The issue was whether Clause 3.7 overrode the Alaska’s obligation under Clause 6.8 of the TMLA to pay a “minimum royalty” to the claimant in each financial year, irrespective of whether Alaska derived any gross sales from use of the trademarks. Clause 6.8 provided that: “”For the avoidance of doubt, [the Defendant]’s obligation in respect of payment of royalties due to [the Claimants] in each financial year of [the Defendant] is to pay the greater of (a) a royalty based on a percentage of [the Defendant’s] Gross Sales in the relevant period, at the rates set out in Clauses 8.1 and 8.3 above, and (b) the Minimum Royalty payment applicable for that period…”’

The Commercial Court had held the minimum payment to be a “flat fee payable for the right to use the Virgin brand, whether or not that right is taken up” at [161(2)].


The Court of Appeal upheld the decision of the Commercial Court that on true construction of the TMLA, Alaska was contractually obliged to pay the claimants a minimum royalty for the right to use the Virgin brand, irrespective of whether or not that right was exercised. The correct starting point being the language of the agreement, which was to be afforded particular weight on the basis of it being a professionally drawn contract between commercial parties [27].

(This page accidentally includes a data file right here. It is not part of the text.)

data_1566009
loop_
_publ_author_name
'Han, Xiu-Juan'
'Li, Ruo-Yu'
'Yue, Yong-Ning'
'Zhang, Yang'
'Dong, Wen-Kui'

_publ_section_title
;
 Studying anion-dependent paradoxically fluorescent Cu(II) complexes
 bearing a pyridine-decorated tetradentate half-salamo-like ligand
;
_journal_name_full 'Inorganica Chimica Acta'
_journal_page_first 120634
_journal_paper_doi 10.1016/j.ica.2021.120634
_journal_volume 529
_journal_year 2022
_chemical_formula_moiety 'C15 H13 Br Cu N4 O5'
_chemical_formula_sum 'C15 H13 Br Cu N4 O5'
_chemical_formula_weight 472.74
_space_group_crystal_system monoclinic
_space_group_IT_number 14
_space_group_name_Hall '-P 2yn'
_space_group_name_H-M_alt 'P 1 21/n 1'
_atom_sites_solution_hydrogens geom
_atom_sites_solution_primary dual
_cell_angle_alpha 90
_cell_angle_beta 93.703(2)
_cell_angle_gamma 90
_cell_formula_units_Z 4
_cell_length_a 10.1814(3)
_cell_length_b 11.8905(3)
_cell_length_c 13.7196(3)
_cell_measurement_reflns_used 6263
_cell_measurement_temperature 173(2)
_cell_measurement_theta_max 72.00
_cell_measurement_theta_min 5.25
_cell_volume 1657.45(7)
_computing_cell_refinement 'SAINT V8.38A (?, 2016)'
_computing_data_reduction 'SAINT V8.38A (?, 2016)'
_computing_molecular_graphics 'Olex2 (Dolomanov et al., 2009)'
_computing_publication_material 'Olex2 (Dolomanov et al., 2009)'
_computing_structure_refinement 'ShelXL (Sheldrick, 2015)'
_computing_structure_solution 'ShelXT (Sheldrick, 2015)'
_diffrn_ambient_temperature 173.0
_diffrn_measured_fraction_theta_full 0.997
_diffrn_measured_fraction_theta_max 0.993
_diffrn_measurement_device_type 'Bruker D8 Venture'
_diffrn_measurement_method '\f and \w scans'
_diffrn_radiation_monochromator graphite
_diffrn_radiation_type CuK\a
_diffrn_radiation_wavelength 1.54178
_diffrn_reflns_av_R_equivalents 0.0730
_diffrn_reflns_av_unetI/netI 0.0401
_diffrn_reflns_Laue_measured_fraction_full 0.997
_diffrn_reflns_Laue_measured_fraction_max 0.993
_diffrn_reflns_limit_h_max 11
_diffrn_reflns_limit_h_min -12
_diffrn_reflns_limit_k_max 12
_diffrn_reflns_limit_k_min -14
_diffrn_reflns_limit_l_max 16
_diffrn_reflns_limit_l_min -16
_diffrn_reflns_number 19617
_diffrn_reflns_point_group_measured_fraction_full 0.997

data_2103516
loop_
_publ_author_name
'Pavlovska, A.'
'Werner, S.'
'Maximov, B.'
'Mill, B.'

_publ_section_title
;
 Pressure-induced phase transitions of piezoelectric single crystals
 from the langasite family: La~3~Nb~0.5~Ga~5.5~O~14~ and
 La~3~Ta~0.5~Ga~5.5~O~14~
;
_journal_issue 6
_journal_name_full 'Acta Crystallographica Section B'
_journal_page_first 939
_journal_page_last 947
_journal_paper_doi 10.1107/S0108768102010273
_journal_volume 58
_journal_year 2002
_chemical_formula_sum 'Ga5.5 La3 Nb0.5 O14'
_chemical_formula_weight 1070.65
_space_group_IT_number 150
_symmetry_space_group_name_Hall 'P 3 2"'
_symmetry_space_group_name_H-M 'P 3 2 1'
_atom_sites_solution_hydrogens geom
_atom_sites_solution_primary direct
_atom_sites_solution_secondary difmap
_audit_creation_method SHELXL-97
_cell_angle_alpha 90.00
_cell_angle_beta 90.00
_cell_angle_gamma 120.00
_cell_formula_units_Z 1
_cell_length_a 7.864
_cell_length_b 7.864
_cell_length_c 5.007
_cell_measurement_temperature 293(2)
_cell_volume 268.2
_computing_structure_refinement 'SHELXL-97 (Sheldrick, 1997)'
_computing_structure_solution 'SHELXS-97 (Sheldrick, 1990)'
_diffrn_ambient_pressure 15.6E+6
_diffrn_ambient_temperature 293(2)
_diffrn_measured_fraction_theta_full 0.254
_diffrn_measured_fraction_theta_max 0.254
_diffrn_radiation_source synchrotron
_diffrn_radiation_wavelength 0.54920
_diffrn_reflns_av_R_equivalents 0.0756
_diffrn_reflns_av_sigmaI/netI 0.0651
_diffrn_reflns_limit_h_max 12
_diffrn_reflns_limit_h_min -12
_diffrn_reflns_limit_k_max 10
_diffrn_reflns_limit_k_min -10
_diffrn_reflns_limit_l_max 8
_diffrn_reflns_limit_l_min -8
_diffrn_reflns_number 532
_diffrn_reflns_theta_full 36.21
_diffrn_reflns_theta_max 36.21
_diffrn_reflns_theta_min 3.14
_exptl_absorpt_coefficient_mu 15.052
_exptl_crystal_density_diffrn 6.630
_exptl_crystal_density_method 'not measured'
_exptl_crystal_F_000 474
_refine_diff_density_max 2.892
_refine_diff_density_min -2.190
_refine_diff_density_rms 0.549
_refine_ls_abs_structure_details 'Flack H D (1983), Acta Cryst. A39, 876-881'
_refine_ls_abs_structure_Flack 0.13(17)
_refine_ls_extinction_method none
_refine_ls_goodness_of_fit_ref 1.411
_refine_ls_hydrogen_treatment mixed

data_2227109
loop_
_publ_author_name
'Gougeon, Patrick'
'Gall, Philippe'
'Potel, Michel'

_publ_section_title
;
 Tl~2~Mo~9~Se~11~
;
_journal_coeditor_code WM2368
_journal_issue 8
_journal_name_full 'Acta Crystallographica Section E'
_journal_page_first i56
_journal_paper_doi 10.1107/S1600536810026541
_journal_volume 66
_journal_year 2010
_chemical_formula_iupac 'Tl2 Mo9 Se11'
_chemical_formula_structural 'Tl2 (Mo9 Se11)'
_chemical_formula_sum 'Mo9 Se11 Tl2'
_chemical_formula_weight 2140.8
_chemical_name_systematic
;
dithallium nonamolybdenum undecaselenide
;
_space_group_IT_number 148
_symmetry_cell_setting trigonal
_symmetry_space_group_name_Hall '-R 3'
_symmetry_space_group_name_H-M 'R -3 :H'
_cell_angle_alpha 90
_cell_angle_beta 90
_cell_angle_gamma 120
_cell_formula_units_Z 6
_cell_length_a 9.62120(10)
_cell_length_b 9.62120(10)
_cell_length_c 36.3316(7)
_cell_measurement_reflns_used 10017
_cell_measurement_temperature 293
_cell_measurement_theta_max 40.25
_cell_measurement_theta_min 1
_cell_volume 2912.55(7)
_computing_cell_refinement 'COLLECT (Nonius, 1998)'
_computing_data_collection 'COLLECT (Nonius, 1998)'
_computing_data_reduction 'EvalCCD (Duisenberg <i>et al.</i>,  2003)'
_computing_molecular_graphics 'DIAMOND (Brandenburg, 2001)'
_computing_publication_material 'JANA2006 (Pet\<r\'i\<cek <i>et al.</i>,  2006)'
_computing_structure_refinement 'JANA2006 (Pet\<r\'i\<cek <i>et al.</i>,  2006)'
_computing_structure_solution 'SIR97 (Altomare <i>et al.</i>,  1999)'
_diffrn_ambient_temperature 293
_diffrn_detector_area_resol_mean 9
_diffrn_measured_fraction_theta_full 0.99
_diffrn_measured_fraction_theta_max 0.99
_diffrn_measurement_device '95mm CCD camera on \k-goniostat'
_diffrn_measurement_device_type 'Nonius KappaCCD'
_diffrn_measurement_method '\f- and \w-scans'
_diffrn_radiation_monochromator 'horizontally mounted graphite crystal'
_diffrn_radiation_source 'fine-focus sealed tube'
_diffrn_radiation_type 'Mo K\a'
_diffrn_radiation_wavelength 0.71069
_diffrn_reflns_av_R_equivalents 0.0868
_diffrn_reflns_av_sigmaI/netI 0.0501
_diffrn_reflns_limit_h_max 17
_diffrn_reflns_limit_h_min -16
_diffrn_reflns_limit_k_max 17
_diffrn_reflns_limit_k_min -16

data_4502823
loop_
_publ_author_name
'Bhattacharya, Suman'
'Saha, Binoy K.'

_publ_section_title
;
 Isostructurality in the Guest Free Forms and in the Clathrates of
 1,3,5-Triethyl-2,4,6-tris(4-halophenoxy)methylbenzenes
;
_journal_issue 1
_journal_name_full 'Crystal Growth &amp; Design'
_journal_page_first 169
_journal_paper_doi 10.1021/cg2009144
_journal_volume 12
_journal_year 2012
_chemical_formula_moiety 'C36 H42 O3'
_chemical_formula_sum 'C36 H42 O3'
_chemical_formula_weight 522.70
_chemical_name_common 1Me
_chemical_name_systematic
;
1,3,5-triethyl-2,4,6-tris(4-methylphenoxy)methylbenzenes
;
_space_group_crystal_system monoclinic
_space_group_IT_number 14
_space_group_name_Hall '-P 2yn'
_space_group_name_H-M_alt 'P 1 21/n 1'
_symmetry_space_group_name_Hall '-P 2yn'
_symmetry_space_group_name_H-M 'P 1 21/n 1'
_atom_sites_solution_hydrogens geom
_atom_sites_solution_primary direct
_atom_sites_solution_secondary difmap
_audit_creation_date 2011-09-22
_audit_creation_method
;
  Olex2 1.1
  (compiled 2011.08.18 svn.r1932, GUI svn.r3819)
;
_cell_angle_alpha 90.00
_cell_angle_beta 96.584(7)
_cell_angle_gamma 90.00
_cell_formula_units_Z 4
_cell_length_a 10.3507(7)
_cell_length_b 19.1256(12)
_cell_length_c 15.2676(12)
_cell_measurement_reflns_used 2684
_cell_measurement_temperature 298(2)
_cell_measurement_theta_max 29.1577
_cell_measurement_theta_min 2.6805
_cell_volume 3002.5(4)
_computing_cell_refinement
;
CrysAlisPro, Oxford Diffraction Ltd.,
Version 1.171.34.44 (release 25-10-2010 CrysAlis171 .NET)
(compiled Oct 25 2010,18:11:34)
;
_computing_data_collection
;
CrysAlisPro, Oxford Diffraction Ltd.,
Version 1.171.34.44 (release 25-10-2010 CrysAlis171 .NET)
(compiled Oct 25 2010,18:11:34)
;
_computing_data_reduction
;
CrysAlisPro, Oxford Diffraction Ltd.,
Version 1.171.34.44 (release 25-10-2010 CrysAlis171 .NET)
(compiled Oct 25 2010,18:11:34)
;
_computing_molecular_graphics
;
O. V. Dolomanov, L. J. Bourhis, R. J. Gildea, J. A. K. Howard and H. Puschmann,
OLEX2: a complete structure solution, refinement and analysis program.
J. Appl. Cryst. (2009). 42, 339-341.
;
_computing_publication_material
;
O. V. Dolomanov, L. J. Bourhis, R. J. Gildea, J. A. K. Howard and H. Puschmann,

The correct approach to construction, at least at first instance, was to seek to read all the provisions of the TMLA together, so as to understand its overall meaning and effect. Words that gave primacy to one provision had to be given effect where appropriate, but only to the extent that there would be any inconsistency or conflict with other provisions.

Read in context, Clause 3.7 entitled the defendant to conduct some of its operations without using the Virgin brand and not to pay royalties on those operations, but it did not entitled the Alaska to avoid paying a Minimum Royalty by ceasing all usage of the Virgin brand [28] – [29].